The Eastern Mediterranean is the sort of place you’d expect to be teeming with sea kayakers given its favourable climate, stunning coastlines and numerous island hopping opportunities. It’s not, though, and in many of the area’s towns the closest thing you’ll find to a sea kayak is a dusty sit-on-top buried out the back under a pile of broken sun lounges. With a bit of planning you can do better than this, as some friends and I discovered on a short trip to Greece and Turkey in September 2006. We spent a week paddling around the Greek island of Antiparos and a week following Turkey’s southern coastline eastwards from Kas to Andriake.
Antiparos is a small island in the Central Cyclades, reached from Athens in a couple of hours by fast ferry and caique via the island of Paros. Compared with other islands in the Cyclades, Antiparos is relatively undeveloped — it’s a bit like the rest of Greece was twenty years ago! The island has a harsh beauty, its dry, barren hills sprinkled with the whitewashed cubiform houses that are typical of the region. We based ourselves in the village of Agios Georgios on the sparsely-populated south west corner of the island, renting a couple of studio apartments and hiring kayaks from the “House of Sea Kayaking”.
The kayaks were Prijons (Capri, SeaYak, Calabria, TownYak and Kodiak), all in good condition but some more suited to flat water touring than sea kayaking. They were all fitted with thigh braces but were without rudders, which some in our group found challenging on windy days.
There are around twenty five beaches on Antiparos and we set about visiting as many of these as we could. Over the course of our week we completed five single-day paddles along the island’s northern, eastern and southern coastlines. We didn’t make it to the more remote and exposed west coast where landing opportunities are limited and often need to be made through moderate surf choked with up to half a metre of seaweed. We also paddled to the nearby islands of Kimitri, Despotiko, Strongylonissi, Oros, Diplo and Kavouras. An exclusion zone around an international kite surfing event stopped us from visiting the islands of Tourna, Glaropoda, Tigana and Pandros and strong winds thwarted our plans to paddle to the island of Kaki Skala.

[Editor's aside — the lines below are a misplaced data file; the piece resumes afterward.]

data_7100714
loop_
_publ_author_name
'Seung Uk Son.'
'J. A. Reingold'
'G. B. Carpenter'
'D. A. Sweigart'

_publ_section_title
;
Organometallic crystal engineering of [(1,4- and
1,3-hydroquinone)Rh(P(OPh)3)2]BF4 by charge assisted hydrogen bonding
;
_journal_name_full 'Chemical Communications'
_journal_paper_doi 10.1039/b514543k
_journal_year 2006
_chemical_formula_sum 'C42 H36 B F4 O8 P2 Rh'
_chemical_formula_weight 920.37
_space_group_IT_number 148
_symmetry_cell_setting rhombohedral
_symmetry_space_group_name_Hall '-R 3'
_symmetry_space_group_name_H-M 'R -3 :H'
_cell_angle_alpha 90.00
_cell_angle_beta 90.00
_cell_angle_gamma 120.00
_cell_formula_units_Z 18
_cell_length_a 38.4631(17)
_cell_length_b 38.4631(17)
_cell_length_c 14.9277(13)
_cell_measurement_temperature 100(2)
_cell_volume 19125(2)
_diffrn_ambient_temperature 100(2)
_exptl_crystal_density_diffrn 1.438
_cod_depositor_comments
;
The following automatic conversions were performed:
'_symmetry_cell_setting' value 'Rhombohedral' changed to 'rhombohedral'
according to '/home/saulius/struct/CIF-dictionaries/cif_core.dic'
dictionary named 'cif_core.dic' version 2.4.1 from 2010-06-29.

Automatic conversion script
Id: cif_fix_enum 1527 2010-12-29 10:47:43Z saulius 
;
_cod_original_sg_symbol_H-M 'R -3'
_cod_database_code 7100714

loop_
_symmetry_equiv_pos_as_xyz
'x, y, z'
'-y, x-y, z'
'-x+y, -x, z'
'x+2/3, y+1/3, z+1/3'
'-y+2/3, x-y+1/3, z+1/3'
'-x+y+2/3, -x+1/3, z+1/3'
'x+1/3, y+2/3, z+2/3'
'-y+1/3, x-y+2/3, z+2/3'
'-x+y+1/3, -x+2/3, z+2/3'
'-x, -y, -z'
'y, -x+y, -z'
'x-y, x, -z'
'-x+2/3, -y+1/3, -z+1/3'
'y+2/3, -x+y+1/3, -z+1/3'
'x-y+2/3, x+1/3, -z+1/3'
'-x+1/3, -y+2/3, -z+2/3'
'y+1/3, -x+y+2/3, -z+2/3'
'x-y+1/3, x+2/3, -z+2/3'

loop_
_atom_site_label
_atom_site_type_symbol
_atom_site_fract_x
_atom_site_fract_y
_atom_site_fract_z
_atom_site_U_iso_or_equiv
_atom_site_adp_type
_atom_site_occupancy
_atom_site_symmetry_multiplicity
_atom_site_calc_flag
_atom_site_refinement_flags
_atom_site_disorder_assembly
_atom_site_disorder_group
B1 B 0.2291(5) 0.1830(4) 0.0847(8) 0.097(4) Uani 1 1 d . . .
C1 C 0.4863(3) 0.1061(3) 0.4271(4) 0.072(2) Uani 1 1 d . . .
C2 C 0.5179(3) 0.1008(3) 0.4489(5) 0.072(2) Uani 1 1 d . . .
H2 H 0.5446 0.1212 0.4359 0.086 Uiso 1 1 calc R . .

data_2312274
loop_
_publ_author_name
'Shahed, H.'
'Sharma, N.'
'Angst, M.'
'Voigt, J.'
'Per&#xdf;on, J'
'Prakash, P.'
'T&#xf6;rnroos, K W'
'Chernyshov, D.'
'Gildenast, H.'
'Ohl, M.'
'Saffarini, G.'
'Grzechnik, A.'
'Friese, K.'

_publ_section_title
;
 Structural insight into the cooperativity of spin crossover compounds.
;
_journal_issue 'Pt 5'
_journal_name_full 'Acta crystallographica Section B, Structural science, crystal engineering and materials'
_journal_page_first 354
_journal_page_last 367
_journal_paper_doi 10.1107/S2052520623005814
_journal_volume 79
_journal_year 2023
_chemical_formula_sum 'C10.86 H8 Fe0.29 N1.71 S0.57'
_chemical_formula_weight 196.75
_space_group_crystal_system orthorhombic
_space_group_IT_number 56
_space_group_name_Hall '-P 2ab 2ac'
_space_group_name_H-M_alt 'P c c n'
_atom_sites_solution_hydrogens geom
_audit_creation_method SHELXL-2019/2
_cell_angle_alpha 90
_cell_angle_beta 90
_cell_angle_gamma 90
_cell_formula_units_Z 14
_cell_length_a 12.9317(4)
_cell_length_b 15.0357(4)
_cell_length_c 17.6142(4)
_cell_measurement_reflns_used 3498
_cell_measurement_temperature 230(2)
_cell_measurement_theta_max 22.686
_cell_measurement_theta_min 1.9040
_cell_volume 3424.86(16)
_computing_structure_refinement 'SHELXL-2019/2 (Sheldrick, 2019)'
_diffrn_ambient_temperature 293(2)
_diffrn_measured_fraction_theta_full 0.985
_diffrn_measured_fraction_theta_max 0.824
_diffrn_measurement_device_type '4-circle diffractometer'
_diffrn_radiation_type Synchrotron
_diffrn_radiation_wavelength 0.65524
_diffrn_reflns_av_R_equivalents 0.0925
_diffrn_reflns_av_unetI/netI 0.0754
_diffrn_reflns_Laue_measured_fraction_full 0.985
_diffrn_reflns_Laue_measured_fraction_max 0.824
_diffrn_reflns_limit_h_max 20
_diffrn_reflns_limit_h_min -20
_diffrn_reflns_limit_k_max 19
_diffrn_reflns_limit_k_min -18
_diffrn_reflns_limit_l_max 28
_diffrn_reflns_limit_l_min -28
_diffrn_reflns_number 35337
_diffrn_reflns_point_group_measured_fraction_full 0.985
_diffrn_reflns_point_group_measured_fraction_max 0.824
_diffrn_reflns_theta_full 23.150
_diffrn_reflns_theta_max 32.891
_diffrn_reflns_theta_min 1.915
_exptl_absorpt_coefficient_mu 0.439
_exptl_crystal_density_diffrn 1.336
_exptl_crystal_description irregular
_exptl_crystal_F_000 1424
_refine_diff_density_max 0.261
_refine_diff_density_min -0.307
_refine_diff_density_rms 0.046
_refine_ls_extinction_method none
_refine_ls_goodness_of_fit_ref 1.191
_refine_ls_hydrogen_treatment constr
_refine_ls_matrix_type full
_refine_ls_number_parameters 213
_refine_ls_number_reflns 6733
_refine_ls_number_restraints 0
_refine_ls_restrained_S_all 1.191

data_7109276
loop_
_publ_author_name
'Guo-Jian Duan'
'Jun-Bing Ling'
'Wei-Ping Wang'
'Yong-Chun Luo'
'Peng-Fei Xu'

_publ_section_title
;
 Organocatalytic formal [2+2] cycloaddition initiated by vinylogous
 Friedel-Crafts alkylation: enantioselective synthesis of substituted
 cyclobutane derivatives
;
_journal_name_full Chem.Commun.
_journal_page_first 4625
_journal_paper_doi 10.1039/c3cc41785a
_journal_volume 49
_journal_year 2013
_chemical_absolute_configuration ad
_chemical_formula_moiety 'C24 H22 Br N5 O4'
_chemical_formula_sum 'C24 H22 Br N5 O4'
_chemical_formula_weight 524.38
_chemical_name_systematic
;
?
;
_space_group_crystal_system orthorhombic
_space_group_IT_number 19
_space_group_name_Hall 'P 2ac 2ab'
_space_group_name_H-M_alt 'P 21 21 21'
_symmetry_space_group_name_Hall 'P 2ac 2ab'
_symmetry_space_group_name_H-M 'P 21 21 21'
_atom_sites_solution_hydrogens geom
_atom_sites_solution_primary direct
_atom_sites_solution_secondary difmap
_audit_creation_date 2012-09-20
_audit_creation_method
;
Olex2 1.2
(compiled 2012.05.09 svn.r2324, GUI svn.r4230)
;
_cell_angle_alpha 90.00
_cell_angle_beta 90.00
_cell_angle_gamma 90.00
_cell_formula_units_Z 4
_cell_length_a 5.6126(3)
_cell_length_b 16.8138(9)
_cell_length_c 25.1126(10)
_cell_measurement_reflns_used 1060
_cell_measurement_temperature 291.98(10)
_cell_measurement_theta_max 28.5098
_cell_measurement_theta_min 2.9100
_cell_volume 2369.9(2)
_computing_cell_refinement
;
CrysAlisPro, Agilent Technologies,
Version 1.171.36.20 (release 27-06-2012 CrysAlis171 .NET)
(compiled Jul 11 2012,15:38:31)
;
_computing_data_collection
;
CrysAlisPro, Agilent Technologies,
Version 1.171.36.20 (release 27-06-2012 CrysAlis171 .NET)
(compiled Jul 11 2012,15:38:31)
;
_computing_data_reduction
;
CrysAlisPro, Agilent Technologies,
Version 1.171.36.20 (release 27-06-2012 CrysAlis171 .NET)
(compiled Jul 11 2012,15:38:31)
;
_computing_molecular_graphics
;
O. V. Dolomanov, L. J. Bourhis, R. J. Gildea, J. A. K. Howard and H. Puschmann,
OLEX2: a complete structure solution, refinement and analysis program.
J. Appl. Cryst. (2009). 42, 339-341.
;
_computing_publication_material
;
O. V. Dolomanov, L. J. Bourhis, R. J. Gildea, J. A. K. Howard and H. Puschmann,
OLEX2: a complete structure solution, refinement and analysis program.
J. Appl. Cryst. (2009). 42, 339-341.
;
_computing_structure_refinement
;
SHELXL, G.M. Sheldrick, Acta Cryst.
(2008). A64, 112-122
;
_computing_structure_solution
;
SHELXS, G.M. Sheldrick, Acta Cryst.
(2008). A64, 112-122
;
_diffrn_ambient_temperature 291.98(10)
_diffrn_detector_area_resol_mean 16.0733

The winds blew consistently from the north for the week we were there, generally picking up to around 15-20 knots by the middle of the day. We stayed off the water on two days when the forecast was for wind around 30 knots, spending these days car touring on the neighbouring island of Paros.
The Greek custom of late nights and late breakfasts made early morning launches impractical. We worked around this by taking a break in the middle of the day when the wind was strongest, having no difficulty filling in a couple of hours with swimming, snorkelling, long taverna lunches or simply sleeping under a tree. We then finished our paddles late in the afternoon when the winds had eased.
All in all, it was a highly enjoyable, relaxing week with some fine paddling and good company.
The paddling season on Antiparos runs from early May to early October, with the busy months of July and August best avoided. House of Seakayaking’s licences limit its operations to within five nautical miles of land, which would restrict paddlers to the areas in which we paddled and the neighbouring larger islands of Naxos and Paros. For more information on House of Seakayaking, visit www.seakayak-greece.com